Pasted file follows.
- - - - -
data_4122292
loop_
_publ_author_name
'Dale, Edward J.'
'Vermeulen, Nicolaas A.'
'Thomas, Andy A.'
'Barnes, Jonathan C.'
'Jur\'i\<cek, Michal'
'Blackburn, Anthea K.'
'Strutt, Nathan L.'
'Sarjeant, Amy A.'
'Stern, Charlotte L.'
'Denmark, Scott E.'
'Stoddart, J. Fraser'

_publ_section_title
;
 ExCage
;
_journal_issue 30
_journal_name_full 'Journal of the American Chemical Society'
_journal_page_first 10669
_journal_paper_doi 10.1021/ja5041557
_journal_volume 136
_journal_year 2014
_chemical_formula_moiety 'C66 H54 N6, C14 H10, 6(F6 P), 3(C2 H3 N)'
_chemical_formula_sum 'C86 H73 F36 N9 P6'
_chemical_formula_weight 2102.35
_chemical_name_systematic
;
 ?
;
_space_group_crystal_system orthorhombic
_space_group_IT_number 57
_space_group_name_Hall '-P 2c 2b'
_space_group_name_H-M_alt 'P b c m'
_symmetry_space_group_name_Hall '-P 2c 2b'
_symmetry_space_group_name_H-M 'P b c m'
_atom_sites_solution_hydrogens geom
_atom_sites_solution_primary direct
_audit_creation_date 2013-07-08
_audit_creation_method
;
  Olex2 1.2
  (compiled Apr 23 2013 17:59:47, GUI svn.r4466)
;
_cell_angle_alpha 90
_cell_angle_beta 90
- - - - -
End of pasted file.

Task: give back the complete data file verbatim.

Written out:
data_4122292
loop_
_publ_author_name
'Dale, Edward J.'
'Vermeulen, Nicolaas A.'
'Thomas, Andy A.'
'Barnes, Jonathan C.'
'Jur\'i\<cek, Michal'
'Blackburn, Anthea K.'
'Strutt, Nathan L.'
'Sarjeant, Amy A.'
'Stern, Charlotte L.'
'Denmark, Scott E.'
'Stoddart, J. Fraser'

_publ_section_title
;
 ExCage
;
_journal_issue 30
_journal_name_full 'Journal of the American Chemical Society'
_journal_page_first 10669
_journal_paper_doi 10.1021/ja5041557
_journal_volume 136
_journal_year 2014
_chemical_formula_moiety 'C66 H54 N6, C14 H10, 6(F6 P), 3(C2 H3 N)'
_chemical_formula_sum 'C86 H73 F36 N9 P6'
_chemical_formula_weight 2102.35
_chemical_name_systematic
;
 ?
;
_space_group_crystal_system orthorhombic
_space_group_IT_number 57
_space_group_name_Hall '-P 2c 2b'
_space_group_name_H-M_alt 'P b c m'
_symmetry_space_group_name_Hall '-P 2c 2b'
_symmetry_space_group_name_H-M 'P b c m'
_atom_sites_solution_hydrogens geom
_atom_sites_solution_primary direct
_audit_creation_date 2013-07-08
_audit_creation_method
;
  Olex2 1.2
  (compiled Apr 23 2013 17:59:47, GUI svn.r4466)
;
_cell_angle_alpha 90
_cell_angle_beta 90